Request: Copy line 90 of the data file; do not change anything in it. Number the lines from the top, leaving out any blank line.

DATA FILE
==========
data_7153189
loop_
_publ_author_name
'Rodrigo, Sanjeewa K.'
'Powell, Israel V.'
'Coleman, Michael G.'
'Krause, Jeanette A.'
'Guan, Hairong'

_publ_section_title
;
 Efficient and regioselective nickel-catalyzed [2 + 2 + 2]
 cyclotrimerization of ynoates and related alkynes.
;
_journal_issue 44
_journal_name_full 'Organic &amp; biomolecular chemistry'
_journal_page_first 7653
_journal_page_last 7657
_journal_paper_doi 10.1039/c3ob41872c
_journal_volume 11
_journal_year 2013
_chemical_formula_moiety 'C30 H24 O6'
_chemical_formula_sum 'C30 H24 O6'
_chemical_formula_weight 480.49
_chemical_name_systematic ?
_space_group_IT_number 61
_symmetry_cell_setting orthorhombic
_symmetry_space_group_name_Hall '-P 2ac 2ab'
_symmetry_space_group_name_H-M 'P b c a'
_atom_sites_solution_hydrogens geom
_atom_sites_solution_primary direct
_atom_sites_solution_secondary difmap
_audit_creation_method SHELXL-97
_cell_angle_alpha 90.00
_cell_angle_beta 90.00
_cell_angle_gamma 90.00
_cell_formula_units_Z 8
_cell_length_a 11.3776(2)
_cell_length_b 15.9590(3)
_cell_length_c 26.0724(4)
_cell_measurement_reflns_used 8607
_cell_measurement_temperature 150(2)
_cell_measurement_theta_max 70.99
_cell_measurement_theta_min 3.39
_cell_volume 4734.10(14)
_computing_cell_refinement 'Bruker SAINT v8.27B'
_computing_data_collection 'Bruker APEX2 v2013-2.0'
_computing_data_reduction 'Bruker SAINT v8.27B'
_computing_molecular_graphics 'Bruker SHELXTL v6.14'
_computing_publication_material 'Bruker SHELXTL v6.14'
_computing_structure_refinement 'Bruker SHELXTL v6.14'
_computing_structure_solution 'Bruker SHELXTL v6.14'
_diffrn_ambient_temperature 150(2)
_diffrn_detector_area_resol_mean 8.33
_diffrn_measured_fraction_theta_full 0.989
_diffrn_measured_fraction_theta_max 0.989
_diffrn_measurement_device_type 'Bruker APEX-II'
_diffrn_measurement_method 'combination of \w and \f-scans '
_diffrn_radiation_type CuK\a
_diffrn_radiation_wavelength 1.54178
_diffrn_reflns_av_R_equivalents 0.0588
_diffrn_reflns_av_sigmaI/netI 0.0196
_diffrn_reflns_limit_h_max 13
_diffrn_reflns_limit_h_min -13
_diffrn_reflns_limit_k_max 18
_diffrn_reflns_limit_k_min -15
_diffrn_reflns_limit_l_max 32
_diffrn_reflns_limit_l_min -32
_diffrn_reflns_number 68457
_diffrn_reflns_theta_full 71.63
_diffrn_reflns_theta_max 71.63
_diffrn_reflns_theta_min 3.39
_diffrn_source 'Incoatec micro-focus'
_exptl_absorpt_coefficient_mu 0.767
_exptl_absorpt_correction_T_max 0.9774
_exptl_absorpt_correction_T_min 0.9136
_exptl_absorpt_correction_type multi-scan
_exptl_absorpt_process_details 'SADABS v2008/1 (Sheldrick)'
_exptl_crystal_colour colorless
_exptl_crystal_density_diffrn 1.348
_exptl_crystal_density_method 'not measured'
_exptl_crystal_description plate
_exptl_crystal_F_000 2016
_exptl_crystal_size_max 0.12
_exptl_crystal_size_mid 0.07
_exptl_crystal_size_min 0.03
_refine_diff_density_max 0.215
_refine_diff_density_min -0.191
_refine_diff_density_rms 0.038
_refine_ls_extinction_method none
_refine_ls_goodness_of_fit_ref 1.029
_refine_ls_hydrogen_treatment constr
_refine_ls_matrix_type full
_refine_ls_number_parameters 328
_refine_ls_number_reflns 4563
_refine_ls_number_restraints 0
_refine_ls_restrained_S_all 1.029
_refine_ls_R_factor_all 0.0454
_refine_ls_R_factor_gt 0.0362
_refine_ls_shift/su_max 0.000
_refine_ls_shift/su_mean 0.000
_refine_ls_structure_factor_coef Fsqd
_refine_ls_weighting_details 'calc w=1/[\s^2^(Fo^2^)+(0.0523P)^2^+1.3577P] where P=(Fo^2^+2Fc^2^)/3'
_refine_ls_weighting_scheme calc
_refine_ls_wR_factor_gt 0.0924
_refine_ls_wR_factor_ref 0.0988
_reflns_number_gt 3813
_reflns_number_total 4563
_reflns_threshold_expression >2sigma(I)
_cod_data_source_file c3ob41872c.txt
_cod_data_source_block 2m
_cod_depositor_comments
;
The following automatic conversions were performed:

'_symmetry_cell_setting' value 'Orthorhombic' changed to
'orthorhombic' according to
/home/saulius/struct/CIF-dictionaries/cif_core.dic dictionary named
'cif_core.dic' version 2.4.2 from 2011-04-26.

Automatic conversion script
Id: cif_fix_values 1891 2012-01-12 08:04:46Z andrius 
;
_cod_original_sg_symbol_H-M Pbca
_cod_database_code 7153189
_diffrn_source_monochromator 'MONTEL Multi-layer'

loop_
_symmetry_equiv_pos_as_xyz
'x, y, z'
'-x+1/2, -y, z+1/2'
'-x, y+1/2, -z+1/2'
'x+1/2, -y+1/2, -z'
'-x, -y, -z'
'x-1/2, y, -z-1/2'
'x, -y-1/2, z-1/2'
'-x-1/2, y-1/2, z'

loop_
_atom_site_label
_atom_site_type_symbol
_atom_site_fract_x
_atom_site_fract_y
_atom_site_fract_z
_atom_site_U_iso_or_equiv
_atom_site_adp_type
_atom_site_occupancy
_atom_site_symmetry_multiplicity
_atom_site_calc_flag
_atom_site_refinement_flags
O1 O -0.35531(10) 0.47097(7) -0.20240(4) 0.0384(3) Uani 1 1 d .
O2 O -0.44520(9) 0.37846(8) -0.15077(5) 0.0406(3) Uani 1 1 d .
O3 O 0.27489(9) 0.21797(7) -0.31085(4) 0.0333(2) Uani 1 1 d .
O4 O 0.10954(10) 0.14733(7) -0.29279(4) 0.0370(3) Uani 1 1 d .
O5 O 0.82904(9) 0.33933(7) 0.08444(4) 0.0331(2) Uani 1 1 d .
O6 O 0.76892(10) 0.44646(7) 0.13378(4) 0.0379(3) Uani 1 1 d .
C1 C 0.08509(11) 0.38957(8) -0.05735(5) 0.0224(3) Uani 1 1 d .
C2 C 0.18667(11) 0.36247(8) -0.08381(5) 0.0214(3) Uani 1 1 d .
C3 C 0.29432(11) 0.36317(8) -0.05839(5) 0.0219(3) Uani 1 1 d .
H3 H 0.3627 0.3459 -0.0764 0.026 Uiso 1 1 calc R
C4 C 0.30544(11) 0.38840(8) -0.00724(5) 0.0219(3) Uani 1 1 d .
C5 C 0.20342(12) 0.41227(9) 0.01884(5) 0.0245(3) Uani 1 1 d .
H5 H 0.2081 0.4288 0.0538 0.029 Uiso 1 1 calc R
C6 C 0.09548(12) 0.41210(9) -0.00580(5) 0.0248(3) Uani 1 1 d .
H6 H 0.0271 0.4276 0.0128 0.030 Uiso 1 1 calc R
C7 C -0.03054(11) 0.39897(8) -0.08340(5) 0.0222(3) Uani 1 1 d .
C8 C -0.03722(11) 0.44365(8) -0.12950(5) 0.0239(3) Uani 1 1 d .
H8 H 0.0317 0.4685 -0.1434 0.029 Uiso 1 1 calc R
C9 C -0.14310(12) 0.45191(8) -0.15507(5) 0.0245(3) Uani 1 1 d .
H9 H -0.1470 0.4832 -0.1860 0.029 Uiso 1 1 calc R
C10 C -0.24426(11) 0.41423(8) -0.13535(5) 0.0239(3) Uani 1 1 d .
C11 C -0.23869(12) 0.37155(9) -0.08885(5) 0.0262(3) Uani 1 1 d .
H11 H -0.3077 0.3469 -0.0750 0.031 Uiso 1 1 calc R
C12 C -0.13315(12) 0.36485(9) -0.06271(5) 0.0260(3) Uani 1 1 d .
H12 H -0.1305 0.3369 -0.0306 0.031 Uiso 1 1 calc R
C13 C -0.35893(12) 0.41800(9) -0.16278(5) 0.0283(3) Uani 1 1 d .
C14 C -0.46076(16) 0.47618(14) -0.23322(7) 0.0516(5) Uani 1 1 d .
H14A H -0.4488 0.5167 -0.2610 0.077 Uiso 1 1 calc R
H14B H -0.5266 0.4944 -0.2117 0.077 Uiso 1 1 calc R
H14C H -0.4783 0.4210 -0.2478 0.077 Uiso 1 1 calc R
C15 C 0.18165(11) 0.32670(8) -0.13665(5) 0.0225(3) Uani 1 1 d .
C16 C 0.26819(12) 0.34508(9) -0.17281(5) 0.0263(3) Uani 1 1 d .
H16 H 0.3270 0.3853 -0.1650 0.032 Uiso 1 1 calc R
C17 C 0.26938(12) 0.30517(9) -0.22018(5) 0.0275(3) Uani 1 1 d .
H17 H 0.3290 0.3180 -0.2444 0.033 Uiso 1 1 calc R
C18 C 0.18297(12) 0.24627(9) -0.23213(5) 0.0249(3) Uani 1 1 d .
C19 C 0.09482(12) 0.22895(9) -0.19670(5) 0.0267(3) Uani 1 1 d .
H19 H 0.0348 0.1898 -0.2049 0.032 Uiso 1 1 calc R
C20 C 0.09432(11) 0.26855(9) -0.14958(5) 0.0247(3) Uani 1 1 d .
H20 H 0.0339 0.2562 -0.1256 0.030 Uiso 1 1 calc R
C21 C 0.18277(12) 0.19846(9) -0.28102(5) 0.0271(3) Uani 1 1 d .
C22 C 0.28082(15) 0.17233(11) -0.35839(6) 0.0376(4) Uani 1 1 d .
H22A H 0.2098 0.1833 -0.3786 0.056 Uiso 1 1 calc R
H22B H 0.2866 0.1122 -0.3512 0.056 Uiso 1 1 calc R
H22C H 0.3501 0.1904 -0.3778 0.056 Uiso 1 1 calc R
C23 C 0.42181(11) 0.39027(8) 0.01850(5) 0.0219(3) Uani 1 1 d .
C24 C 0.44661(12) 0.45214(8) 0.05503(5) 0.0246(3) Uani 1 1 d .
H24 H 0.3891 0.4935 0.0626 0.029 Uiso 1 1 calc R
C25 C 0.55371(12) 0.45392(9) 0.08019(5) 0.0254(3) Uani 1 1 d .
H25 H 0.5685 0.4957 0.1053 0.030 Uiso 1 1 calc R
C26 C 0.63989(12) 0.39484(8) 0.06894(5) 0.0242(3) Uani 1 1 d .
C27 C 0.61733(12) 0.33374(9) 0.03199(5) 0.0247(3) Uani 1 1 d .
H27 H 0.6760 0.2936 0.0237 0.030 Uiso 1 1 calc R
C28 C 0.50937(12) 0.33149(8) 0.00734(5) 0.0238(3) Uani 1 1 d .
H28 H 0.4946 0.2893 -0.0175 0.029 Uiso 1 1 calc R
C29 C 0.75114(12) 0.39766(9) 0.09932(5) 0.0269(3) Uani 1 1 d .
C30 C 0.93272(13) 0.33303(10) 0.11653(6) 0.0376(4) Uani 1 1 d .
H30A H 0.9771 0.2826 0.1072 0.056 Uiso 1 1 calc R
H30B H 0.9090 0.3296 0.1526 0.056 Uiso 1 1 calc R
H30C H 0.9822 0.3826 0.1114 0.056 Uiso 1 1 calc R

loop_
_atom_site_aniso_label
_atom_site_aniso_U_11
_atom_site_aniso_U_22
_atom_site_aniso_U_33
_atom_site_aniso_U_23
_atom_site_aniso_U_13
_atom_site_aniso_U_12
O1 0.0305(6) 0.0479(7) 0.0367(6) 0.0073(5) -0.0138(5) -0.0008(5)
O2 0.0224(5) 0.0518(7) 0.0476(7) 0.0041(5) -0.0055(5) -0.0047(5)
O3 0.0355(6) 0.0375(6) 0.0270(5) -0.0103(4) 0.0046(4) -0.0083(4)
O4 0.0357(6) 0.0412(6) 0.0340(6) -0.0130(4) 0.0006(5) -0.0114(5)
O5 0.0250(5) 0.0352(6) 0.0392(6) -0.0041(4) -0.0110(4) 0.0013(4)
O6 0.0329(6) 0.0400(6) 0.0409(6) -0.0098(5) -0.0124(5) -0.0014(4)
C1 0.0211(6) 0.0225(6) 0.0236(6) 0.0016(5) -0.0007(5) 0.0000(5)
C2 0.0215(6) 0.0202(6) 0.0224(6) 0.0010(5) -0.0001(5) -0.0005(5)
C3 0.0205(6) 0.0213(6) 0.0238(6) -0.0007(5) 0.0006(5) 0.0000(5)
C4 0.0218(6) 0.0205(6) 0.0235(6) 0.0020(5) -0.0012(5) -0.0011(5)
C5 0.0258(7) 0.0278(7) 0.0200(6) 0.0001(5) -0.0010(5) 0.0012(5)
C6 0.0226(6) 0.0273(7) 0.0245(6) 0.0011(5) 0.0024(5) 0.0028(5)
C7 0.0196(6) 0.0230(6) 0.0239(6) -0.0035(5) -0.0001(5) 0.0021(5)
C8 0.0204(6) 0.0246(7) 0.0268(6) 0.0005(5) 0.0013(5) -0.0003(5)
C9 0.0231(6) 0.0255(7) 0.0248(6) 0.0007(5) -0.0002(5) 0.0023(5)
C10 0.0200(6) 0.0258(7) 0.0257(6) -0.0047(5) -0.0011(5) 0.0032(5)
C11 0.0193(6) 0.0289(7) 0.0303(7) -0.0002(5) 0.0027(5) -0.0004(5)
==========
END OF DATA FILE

_refine_ls_goodness_of_fit_ref 1.029